www.digitalmars.com         C & C++   DMDScript  

digitalmars.D.learn - Cannot call mutable method on final struct

reply Christopher Wright <dhasenan gmail.com> writes:
Hey everyone.

I get an error on the following code complaining about the use of 
Box.toString. The message is:
"Error: cannot call mutable method on final struct"

I don't know what that means. I believe it's complaining about const 
stuff and the struct being altered (that is all that makes sense, given 
the message and the fact that it's in a loop), but looking at the 
toString method in std.boxer.Box, it doesn't seem to alter the struct. 
As far as I can tell, the code should be valid.

The workaround is using 'ref Box b' (or 'ref b') in the foreach loop.

---
import std.boxer, std.string, std.stdio;

class C(U...) {
    string value;
    this (U u) {
       value = "";
       foreach (Box b; boxArray(u)) {
          value ~= b.toString;
       }
    }
}

void main () {
    auto c = new C!(int, string, char)(12, "foom", 't');
    writefln(c.value);
}
---

Can anyone here else say whether this is a bug in Box.toString or in 
determining whether a function is mutable?
Sep 09 2007
parent reply Carlos Santander <csantander619 gmail.com> writes:
Christopher Wright escribió:
 Hey everyone.
 
 I get an error on the following code complaining about the use of 
 Box.toString. The message is:
 "Error: cannot call mutable method on final struct"
 
 I don't know what that means. I believe it's complaining about const 
 stuff and the struct being altered (that is all that makes sense, given 
 the message and the fact that it's in a loop), but looking at the 
 toString method in std.boxer.Box, it doesn't seem to alter the struct. 
 As far as I can tell, the code should be valid.
 
 The workaround is using 'ref Box b' (or 'ref b') in the foreach loop.
 
 ---
 import std.boxer, std.string, std.stdio;
 
 class C(U...) {
    string value;
    this (U u) {
       value = "";
       foreach (Box b; boxArray(u)) {
          value ~= b.toString;
       }
    }
 }
 
 void main () {
    auto c = new C!(int, string, char)(12, "foom", 't');
    writefln(c.value);
 }
 ---
 
 Can anyone here else say whether this is a bug in Box.toString or in 
 determining whether a function is mutable?

I don't use D 2.0, but here it goes... string is const(char)[] or const char[] or something like that... It's const, anyway, so you aren't supposed to modify it. Replace "string value" with "char[] value". -- Carlos Santander Bernal
Sep 09 2007
parent reply Christopher Wright <dhasenan gmail.com> writes:
Carlos Santander wrote:
 I don't use D 2.0, but here it goes...
 
 string is const(char)[] or const char[] or something like that... It's 
 const, anyway, so you aren't supposed to modify it. Replace "string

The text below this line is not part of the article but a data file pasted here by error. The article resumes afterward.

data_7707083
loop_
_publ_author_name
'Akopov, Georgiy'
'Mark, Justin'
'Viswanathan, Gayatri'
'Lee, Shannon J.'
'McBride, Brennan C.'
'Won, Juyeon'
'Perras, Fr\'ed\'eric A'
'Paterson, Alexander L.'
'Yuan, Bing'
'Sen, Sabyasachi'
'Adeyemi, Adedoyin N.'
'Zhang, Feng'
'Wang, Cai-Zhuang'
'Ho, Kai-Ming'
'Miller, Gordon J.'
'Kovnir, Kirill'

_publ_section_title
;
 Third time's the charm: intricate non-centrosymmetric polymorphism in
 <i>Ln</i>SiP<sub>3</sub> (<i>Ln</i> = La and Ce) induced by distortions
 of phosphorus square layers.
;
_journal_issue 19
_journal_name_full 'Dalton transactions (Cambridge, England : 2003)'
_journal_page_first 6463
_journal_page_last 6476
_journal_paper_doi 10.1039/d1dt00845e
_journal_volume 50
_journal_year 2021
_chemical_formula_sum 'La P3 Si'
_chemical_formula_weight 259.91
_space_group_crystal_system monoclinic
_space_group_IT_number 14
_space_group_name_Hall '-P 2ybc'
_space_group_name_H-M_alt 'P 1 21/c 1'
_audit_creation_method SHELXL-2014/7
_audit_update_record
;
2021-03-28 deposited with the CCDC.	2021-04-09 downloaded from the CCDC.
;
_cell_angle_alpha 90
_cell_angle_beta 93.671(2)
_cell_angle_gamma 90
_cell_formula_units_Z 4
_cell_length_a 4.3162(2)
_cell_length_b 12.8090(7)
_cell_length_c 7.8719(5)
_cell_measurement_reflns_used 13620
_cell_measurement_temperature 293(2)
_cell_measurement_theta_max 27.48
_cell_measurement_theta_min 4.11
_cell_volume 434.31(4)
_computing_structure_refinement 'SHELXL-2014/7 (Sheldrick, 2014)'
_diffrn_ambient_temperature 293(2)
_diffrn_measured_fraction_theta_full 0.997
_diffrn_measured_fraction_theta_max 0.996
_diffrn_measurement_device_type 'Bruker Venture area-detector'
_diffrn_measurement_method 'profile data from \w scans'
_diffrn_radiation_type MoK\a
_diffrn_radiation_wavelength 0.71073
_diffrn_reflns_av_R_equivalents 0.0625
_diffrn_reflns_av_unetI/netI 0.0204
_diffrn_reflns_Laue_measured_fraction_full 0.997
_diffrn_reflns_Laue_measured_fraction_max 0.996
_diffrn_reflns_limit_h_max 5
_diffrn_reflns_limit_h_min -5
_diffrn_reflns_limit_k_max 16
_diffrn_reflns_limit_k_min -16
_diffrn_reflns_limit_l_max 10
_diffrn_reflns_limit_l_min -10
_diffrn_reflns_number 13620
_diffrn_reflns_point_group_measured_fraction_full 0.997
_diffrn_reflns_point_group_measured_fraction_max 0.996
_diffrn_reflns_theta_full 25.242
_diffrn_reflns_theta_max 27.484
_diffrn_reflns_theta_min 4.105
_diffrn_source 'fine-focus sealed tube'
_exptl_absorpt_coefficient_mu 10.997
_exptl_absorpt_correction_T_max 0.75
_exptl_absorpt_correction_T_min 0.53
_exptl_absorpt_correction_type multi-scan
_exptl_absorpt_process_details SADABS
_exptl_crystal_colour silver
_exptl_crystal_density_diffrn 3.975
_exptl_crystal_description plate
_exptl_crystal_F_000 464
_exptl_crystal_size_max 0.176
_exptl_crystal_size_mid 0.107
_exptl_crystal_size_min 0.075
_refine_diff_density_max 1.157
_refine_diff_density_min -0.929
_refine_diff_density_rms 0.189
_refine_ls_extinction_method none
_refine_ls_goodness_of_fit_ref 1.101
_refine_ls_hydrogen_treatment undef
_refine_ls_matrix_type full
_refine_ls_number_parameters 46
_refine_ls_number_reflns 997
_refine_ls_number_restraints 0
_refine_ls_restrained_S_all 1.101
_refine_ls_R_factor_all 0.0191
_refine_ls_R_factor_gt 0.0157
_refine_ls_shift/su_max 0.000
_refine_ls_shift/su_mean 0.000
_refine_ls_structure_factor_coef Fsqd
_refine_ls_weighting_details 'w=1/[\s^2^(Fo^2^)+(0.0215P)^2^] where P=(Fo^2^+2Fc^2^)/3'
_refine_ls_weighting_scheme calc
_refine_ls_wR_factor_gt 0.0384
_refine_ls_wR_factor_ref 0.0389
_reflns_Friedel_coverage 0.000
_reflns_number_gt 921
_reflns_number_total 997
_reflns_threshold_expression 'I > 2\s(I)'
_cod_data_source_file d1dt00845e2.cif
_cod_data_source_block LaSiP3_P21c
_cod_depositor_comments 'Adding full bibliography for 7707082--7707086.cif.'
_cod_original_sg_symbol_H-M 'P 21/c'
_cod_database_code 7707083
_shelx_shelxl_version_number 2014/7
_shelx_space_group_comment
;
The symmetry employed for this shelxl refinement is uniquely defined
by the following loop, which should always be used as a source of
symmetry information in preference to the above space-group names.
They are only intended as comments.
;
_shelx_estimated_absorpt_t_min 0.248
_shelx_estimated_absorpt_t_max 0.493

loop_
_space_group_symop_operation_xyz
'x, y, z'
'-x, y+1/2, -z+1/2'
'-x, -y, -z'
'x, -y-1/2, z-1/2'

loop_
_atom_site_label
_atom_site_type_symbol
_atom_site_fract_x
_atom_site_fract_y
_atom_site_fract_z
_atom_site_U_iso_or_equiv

value" with "char[] value".
 

If I use char[] rather than string, it fails with the error message I stated (and indeed, in the original, I used char[] accidentally). If I just call Box.toString and don't do anything with the returned string, it fails with the same error message. 'string ~= whatever' is valid because the string is not final. The compiler rewrites it as 'string = string ~ whatever'. New minimal test case: --- import std.boxer; void main () { foreach (b; boxArray(9, 'b')) { b.toString; } } ---
Sep 10 2007
next sibling parent "Jarrett Billingsley" <kb3ctd2 yahoo.com> writes:
"Christopher Wright" <dhasenan gmail.com> wrote in message 
news:fc3bdu$8tn$1 digitalmars.com...
 'string ~= whatever' is valid because the string is not final. The 
 compiler rewrites it as 'string = string ~ whatever'.

Iiii wouldn't be so sure about that. I don't know if the compiler rewrites "a ~= b" as "a = a ~ b" when dealing with const stuff, but as far as D1 goes, ~= and ~ are two different operations. ~ always creates a copy of the original data, while ~= attempts to resize the destination in place and append the new data in the newly-resized space.
Sep 10 2007
prev sibling next sibling parent Christian Kamm <kamm.incasoftware shift-at-left-and-remove-this.de> writes:
Christopher Wright wrote:

 New minimal test case:
 ---
 import std.boxer;
 void main () {
     foreach (b; boxArray(9, 'b')) {
        b.toString;
     }
 }
 ---

The problem is that the b defined in the foreach statement is final, thus D won't let you call non-const methods on it. Boxer.toString is not a const method. Same thing without boxer or toString: --- struct Foo { const void const_bar() {} void nonconst_bar() {} } void main() { Foo[] foo_arr; foo_arr.length = 1; foreach(foo; foo_arr) { foo.const_bar(); // OK foo.nonconst_bar(); // Error: cannot call mutable method on final struct } } ---
Sep 10 2007
prev sibling parent Carlos Santander <csantander619 gmail.com> writes:
Christopher Wright escribió:
 Carlos Santander wrote:
 I don't use D 2.0, but here it goes...

 string is const(char)[] or const char[] or something like that... It's 
 const, anyway, so you aren't supposed to modify it. Replace "string 
 value" with "char[] value".

If I use char[] rather than string, it fails with the error message I stated (and indeed, in the original, I used char[] accidentally). If I just call Box.toString and don't do anything with the returned string, it fails with the same error message. 'string ~= whatever' is valid because the string is not final. The compiler rewrites it as 'string = string ~ whatever'. New minimal test case: --- import std.boxer; void main () { foreach (b; boxArray(9, 'b')) { b.toString; } } ---

In that case, I guess the workaround (ref b) is not really a workaround but the way it should be done. -- Carlos Santander Bernal
Sep 10 2007